October 29, 2021: the DNR confirmed that a wild deer tested positive for CWD in Fon du Lac County. This is the first time that a wild deer tested positive for CWD in Fon du Lac County. Read the press release here.

 

November 11, 2021: the DNR's Wisconsin CWD Fall 2021 Update states that there are currently 60 Wisconsin CWD-affected counties, including 34 counties with at least one CWD positive detection in the wild deer herd. Ozaukee, Winnebago, and Taylor counties were added as new CWD affected counties in 2021. Read the update here.

 

December 17, 2021: the DNR confirmed that a wild deer tested positive for CWD in Vilas County. This is the first confirmed wild positive case of CWD in Vilas County. Read the press release here. The DNR and the Vilas County Deer Advisory Council will host a virtual public meeting on the status of CWD in wild deer in Vilas County on 2/9/22, 6-9 PM. Disease surveillance options in response to the detection of CWD in Vilas County will also be discussed. Read the press release here.

 

January 11, 2022: the DNR confirmed that two wild deer harvested in Monroe County tested positive for CWD. These are the first confirmed wild positive cases of CWD in Monroe County. Per state law, the DNR will renew a three-year feeding and baiting ban in Monroe County. The DNR will hold a virtual information meeting 2/3/22 from 6-8 PM to discuss CWD in Monroe County. Read the press release here.

 

January 11, 2022: the DNR confirmed that a wild deer harvested in Oconto County tested positive for CWD. This is the first confirmed wild positive case of CWD in Oconto County. Per state law, this finding will affect feeding and baiting bans in Oconto and Menominee Counties. Shawano County is already under a feeding and baiting ban due to a positive CWD detection at a captive deer farm earlier this year. The DNR and Oconto and Shawano CDACs will hold a virtual public meeting on the status of CWD in those counties and a response plan for sampling wild deer in those counties on 2/1/22 from 6-8 PM. Read the press release here.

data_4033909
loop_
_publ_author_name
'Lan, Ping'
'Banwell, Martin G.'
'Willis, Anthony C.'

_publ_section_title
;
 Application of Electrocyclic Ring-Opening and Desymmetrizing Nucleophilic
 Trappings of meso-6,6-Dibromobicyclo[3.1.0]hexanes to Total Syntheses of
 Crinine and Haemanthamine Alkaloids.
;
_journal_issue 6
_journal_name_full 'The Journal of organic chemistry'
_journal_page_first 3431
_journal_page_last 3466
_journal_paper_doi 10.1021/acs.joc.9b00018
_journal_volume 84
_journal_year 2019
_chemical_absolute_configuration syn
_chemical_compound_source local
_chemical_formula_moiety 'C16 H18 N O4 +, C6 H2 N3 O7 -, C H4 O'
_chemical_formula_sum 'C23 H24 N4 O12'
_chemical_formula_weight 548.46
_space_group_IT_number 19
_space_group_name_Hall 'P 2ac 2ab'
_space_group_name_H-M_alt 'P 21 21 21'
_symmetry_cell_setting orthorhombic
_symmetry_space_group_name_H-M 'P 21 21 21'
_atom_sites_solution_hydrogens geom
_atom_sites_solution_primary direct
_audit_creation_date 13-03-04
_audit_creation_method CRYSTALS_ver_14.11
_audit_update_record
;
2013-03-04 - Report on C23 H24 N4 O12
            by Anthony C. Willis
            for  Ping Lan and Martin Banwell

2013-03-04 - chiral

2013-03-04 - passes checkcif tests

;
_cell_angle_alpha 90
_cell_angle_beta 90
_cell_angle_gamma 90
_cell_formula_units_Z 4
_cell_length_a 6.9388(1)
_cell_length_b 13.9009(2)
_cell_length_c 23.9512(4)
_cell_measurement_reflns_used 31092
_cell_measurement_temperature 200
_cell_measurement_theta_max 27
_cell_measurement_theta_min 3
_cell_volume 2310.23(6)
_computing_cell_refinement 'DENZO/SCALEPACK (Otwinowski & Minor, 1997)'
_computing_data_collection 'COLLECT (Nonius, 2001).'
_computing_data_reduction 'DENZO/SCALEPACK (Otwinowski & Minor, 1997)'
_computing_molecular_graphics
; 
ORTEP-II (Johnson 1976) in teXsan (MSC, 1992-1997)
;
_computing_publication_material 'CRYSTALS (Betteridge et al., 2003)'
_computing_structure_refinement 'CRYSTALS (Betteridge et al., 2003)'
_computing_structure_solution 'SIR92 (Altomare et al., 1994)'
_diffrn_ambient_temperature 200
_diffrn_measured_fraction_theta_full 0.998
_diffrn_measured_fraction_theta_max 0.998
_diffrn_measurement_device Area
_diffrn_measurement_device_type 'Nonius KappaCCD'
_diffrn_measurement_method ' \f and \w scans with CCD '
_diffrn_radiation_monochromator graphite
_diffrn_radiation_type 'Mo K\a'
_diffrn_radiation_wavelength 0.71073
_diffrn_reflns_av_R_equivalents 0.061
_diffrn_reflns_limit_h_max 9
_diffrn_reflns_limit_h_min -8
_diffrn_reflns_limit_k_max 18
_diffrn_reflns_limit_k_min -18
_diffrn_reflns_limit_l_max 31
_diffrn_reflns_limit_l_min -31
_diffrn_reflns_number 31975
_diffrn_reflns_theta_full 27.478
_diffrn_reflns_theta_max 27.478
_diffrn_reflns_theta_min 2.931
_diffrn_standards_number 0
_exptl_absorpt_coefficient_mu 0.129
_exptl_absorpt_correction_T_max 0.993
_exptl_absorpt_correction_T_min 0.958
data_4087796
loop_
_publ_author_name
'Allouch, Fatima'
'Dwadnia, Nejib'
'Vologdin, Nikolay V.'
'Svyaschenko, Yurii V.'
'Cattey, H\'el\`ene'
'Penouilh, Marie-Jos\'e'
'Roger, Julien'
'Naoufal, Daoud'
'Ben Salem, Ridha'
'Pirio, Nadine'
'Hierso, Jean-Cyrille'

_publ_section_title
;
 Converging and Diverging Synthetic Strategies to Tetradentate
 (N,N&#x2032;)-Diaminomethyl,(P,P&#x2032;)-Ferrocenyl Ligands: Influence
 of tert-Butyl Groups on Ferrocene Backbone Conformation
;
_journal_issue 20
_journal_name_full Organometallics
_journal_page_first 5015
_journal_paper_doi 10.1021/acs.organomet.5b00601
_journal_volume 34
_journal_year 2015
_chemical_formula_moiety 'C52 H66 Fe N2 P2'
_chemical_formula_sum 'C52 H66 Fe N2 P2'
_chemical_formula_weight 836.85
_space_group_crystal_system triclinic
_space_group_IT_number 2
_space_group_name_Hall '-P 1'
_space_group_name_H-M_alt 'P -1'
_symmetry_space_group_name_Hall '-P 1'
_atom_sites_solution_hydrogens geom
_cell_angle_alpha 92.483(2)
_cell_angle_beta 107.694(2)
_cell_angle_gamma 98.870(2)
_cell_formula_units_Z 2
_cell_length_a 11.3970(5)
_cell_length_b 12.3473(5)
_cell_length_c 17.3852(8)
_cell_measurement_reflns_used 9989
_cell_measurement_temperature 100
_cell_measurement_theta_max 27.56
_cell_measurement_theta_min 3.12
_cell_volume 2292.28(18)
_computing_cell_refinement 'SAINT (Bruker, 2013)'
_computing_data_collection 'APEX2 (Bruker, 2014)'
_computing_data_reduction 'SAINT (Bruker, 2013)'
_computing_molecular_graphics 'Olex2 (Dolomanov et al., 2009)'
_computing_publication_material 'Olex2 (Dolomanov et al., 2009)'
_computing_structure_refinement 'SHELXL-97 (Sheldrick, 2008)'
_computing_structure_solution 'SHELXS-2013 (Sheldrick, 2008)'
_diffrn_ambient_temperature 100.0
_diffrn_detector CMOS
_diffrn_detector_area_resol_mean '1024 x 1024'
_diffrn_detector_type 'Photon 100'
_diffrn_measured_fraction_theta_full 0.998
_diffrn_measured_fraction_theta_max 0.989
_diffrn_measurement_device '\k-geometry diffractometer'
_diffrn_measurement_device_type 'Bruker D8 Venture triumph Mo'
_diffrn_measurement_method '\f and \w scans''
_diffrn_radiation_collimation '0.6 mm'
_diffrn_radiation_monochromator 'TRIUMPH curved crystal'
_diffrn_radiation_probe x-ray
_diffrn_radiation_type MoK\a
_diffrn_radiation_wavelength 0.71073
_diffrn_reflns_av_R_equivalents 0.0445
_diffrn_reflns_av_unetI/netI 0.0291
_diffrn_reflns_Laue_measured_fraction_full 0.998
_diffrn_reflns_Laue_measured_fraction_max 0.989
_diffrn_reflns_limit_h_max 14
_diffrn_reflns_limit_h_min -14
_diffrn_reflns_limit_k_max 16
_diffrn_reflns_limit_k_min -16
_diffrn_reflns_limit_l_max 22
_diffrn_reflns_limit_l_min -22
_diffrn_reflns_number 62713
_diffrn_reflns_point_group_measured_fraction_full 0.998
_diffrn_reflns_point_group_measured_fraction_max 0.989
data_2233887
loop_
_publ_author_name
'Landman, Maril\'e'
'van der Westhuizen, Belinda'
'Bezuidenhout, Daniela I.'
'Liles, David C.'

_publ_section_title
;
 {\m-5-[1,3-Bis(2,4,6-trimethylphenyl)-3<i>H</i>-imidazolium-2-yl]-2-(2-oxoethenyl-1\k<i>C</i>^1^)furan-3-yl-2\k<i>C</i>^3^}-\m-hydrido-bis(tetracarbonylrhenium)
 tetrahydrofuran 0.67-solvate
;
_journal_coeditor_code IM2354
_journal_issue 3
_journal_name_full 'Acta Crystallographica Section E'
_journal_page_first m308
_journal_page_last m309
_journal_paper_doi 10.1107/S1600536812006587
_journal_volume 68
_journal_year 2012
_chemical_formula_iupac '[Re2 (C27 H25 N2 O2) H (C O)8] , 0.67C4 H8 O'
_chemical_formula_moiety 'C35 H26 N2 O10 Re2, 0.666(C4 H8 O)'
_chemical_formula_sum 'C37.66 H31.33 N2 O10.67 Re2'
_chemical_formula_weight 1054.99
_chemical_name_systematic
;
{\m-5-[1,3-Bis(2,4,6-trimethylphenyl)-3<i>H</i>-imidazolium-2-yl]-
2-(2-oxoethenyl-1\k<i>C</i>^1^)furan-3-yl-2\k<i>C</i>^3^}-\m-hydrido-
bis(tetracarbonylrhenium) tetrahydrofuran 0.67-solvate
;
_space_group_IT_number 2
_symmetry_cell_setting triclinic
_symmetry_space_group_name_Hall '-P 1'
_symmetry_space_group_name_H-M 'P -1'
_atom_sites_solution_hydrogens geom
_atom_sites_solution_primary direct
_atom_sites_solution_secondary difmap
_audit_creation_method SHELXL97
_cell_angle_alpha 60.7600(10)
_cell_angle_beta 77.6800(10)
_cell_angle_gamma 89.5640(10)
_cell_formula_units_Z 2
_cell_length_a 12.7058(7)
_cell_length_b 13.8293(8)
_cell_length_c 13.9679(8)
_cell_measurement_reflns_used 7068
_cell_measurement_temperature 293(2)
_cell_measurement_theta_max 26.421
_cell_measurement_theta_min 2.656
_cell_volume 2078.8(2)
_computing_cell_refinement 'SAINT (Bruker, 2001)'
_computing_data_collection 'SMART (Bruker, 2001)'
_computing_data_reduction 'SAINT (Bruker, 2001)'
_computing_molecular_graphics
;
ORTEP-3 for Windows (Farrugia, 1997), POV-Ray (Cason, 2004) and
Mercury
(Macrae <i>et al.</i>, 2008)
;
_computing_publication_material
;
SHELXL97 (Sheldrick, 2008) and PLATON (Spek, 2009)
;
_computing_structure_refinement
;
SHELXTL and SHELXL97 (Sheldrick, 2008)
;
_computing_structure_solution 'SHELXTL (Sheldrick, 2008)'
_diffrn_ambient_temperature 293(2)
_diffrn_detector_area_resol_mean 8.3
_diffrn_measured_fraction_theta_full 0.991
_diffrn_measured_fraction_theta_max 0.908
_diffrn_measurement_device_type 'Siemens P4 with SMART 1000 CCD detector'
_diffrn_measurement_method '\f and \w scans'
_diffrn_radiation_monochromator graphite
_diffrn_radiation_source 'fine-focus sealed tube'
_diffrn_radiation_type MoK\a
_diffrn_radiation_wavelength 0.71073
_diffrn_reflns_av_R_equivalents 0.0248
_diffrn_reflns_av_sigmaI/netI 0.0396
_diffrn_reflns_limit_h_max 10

According to the U.S. Centers for Disease Control and Prevention (CDC) website, certain experimental studies on the possibility of transmission of CWD to non-human primates raise the concern that CWD may pose a risk to people, and suggest that it is important to prevent human exposure to CWD. 

 

“Additional studies are underway to identify if any prion diseases could be occurring at a higher rate in people who are at increased risk for contact with potentially CWD-infected deer or elk meat. Because of the long time it takes before any symptoms of disease appear, scientists expect the study to take many years before they will determine what the risk, if any, of CWD is to people.” 

 

The only conclusive diagnosis of CWD involves an examination of the brain, tonsils, or lymph nodes of the animal performed after death. In areas where CWD is known to be present, the CDC recommends that hunters strongly consider having those animals tested before eating the meat (as well as recommendations for decreasing their potential risk of exposure to CWD when hunting in areas where CWD is present). The Wisconsin DNR encourages hunters who take deer in counties affected by CWD (60 of Wisconsin's 72 counties) to have the animal tested for CWD and only consume venison from deer in which CWD is not detected.

 

 


 

 On April 1, 2020, all of the bills listed below failed to pass pursuant to a joint senate resolution.

 

AB534 and SB474 required the DNR to provide self-service CWD testing kiosks where hunters may drop off deer carcass samples for testing. The bill provides $200,000 in the 2019-2021 fiscal biennium for the kiosks.

 

SB910 required the DATCP to create a financial assistance program for persons who keep farm-raised deer and who are required to erect a double fence or a solid barrier around captive deer because of CWD found in wild deer in the vicinity of captive deer.